Agency is additive. The knight who reads King Benjamin and enters the sphere of healer doesn’t lose his or her agency as a knight. The agency of the healer opens new options while also retaining the previous options. Additionally, a person who can traverse between two forms of agency has additional choices that aren’t available to a person who holds either one of them:

SevenFormsofAgency (1)

Each form of agency is associated with a form of power (because without power, there is no agency). The knight has social power, the ability to influence people. The healer has the power of selflessness or sympathy, the ability to look beyond one’s own limited interests to identify and address the needs of others. Combining these, you have a person who can use social influence to help address the needs of others — a champion, or advocate.

8 Responses to Increasing Agency, and the Healer

  1. Kevin Yang on May 4, 2011 at 2:25 am

    I prefer to be a healer. Nice insights.

  2. Jax on May 4, 2011 at 8:44 am

    Good post…..looking forward to each in the series!

    Glad to see environmentalists and stay-at-home parents in your list of healers! Environmentalists get a bad rap from most conservative LDS, and stay-at-home parents (especially mothers) are always underrecognized for their contributions.

  3. Dave on May 4, 2011 at 8:58 am

    Your paradigm is picking up momentum, Dane. I see a book deal in your future: “The Seven Habits of Highly Affective People.”

  4. Dane Laverty on May 4, 2011 at 10:25 am

    Thanks Kevin and Jax. Dave, I hope your spelling “affective” with an “a” was intentional — that makes for a brilliant pun :)

  5. Adam Greenwood on May 4, 2011 at 8:51 pm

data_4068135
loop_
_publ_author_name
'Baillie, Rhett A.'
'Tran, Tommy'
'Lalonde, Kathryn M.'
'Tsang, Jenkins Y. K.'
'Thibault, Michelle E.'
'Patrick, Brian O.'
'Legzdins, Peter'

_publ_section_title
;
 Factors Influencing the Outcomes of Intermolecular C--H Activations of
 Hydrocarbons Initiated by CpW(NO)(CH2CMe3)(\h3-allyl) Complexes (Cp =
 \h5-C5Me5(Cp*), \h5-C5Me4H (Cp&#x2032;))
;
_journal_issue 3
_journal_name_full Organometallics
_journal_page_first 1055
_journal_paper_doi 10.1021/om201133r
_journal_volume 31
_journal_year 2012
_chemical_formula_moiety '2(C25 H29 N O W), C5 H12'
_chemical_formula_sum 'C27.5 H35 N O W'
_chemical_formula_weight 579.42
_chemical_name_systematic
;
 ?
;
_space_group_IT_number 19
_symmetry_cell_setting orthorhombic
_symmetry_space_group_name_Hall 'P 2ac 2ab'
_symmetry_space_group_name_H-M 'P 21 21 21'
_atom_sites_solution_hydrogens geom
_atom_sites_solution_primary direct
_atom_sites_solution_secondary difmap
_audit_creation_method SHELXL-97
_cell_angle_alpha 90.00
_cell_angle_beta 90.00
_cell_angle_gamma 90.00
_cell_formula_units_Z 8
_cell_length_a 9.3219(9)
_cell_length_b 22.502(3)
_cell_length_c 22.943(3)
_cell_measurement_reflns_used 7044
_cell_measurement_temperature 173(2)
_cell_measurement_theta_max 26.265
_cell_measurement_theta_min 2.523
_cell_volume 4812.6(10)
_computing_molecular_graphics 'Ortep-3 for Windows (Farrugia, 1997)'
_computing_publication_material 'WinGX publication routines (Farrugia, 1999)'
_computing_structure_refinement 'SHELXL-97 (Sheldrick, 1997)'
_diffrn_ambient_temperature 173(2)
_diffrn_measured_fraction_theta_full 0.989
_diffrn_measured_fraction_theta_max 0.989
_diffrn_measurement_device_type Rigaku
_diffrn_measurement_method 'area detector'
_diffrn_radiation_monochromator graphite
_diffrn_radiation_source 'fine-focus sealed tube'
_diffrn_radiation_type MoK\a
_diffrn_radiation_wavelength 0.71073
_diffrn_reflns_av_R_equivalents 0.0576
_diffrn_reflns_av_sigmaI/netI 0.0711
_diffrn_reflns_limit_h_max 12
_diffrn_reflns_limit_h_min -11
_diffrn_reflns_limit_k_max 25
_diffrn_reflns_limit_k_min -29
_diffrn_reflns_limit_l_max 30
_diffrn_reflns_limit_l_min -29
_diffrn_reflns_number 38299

Cross-class PCs? This won’t end well.

  6. Dane Laverty on May 4, 2011 at 9:15 pm

    Well, I’ve got 7 classes outlined, so thats…1 + 2 + 3 + 4 + 5 + 6 = 21 two-class combinations. A bit much, but not overwhelming. I could probably name them all, and come up with some sort of distinguishing characteristics for each. Of course, if I get into multi-classing we get…

    7 1-class combinations
    21 2-class combinations
    35 3-class combinations
    35 4-class combinations
    21 5-class combinations
    7 6-class combinations
    1 7-class combination

    for a total of…127 possible combinations. That might get a little trickier :)

  7. Jon on May 5, 2011 at 1:00 am

    Really, when you get right down to it, agency only involves one choice — we can either choose to follow Christ or not to follow Christ. The fact that we are here demonstrates that we chose to follow Him in our first estate. We are now here to see if we will make that same choice based on faith.

  8. Dane Laverty on May 5, 2011 at 9:30 am

    Jon, so are you saying that choosing a school or a career (or your breakfast cereal) aren’t examples of exercising agency? Or are you saying that choosing to be, say, a computer engineer instead of an accountant in some way represents one’s willingness to follow Christ?